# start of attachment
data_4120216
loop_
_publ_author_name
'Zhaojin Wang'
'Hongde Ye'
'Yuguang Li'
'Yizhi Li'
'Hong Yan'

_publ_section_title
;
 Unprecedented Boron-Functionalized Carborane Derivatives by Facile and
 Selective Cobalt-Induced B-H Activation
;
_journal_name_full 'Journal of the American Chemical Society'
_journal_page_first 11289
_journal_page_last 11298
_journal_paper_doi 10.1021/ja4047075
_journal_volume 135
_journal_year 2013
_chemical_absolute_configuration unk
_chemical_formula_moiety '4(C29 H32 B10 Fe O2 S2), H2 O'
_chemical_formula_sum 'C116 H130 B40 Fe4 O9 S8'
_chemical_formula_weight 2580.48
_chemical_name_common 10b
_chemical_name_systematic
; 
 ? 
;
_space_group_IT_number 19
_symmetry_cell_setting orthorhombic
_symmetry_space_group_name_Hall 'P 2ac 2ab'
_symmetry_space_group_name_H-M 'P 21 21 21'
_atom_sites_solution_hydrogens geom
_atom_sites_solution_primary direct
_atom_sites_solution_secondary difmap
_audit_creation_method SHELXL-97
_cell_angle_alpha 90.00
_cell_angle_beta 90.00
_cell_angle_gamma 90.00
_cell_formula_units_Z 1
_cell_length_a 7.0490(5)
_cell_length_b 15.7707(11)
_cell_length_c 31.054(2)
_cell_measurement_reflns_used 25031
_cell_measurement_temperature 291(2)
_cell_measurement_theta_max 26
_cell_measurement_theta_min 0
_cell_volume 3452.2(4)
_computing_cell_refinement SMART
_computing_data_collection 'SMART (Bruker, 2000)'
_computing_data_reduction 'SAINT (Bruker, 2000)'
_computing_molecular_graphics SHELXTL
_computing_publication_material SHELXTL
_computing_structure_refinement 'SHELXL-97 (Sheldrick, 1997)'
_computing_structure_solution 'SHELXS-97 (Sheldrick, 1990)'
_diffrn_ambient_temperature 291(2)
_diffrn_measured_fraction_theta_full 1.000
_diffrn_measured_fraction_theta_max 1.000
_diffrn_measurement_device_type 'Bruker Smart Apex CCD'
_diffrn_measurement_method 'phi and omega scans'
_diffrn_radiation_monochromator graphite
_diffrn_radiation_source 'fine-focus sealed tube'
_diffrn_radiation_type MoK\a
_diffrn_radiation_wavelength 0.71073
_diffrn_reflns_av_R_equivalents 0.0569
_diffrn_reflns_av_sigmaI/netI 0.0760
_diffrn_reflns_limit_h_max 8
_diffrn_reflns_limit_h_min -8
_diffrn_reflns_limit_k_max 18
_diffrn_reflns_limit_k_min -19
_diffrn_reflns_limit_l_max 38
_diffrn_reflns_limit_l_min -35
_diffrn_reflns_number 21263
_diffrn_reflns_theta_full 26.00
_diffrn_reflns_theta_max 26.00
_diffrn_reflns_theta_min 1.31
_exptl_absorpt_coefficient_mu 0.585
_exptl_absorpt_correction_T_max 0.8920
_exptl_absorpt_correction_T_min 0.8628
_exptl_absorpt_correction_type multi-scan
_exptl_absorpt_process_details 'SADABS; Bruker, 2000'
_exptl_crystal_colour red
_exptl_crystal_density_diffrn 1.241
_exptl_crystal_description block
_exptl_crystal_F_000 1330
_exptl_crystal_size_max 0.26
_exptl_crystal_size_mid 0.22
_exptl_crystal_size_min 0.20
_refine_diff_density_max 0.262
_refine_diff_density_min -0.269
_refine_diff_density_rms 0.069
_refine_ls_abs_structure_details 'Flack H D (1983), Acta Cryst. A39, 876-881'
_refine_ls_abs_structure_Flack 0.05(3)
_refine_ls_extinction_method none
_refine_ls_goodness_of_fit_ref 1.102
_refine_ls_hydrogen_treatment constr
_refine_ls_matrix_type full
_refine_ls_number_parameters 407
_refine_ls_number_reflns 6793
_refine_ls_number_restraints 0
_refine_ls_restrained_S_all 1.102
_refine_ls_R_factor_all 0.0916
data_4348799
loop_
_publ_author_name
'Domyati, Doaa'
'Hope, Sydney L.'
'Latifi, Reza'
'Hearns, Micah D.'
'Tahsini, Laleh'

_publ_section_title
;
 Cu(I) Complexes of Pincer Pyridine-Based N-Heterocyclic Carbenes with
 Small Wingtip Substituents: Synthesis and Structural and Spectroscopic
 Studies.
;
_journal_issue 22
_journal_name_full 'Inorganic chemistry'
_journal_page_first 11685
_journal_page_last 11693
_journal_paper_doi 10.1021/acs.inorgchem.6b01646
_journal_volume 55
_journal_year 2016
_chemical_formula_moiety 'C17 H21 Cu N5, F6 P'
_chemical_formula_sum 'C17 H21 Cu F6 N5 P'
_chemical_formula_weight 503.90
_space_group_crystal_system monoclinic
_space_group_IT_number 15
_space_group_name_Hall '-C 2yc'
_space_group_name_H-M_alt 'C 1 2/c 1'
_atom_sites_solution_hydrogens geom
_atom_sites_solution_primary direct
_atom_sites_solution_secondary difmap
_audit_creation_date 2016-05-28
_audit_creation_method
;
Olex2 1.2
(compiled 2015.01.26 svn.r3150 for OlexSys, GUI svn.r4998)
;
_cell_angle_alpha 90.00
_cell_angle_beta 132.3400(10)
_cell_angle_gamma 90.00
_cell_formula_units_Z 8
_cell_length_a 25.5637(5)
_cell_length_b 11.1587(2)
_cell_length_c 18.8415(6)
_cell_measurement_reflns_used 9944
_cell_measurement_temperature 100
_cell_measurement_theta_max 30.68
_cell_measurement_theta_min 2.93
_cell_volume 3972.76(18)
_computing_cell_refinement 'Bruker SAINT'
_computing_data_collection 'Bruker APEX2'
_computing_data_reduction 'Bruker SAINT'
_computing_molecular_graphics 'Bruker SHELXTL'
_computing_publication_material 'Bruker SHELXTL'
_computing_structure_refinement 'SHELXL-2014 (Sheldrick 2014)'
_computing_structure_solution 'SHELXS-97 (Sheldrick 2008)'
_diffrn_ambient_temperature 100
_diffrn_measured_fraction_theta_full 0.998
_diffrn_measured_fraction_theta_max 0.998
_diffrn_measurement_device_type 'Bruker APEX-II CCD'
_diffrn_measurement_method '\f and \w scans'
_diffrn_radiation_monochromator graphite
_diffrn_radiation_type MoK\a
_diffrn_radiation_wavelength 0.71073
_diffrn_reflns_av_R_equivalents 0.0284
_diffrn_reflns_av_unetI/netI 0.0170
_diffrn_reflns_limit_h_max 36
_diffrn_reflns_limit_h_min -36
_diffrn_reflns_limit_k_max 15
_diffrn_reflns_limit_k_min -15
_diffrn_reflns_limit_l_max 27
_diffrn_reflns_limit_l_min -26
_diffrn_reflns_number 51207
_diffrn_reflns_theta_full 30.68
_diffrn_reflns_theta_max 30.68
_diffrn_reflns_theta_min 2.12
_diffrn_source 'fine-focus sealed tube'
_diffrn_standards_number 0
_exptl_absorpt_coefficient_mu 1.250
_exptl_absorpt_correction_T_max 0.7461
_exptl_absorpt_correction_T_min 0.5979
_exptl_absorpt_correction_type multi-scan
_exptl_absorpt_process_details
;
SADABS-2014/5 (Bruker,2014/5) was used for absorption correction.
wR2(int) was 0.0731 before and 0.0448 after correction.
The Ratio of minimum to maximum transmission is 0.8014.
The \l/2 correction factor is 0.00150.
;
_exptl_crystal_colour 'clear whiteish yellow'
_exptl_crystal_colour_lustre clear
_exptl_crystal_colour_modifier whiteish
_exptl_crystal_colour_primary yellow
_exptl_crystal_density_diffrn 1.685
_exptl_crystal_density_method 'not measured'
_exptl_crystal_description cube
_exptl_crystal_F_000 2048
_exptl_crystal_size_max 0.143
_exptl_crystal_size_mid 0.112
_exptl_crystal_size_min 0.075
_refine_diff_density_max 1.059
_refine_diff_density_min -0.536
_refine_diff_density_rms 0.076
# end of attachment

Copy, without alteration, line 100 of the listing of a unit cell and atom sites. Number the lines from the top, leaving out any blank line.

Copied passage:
_refine_ls_number_restraints 0